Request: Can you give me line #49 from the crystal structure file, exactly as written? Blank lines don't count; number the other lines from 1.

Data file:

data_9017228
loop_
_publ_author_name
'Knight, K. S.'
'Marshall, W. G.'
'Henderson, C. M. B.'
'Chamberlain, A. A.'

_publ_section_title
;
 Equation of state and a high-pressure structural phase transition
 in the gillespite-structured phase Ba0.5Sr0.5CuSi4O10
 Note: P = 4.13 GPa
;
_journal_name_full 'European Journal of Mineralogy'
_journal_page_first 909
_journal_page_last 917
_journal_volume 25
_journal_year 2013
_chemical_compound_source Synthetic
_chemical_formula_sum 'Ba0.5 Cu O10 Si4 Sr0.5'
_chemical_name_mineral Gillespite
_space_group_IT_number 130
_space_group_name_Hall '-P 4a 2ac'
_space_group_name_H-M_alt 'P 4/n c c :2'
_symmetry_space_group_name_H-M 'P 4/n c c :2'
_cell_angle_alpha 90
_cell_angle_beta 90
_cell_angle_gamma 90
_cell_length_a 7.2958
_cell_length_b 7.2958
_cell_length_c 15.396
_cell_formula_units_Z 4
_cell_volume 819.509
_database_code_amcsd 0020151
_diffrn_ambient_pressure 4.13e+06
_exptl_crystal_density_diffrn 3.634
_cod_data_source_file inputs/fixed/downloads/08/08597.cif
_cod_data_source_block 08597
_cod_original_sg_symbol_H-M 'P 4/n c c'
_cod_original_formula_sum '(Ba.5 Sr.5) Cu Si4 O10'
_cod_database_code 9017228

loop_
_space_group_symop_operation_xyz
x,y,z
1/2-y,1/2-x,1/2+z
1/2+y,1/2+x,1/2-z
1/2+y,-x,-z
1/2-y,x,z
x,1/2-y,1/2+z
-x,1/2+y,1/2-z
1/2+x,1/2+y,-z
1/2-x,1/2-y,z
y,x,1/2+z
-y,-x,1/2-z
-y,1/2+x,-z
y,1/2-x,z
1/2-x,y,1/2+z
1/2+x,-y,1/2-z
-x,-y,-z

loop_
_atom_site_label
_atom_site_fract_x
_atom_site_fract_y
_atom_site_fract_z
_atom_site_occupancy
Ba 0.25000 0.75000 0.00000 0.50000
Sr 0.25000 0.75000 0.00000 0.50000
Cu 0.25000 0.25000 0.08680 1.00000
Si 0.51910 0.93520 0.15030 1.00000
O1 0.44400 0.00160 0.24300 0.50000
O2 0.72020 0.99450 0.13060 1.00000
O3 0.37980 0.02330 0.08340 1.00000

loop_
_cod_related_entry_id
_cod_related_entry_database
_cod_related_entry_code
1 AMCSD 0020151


x,1/2-y,1/2+z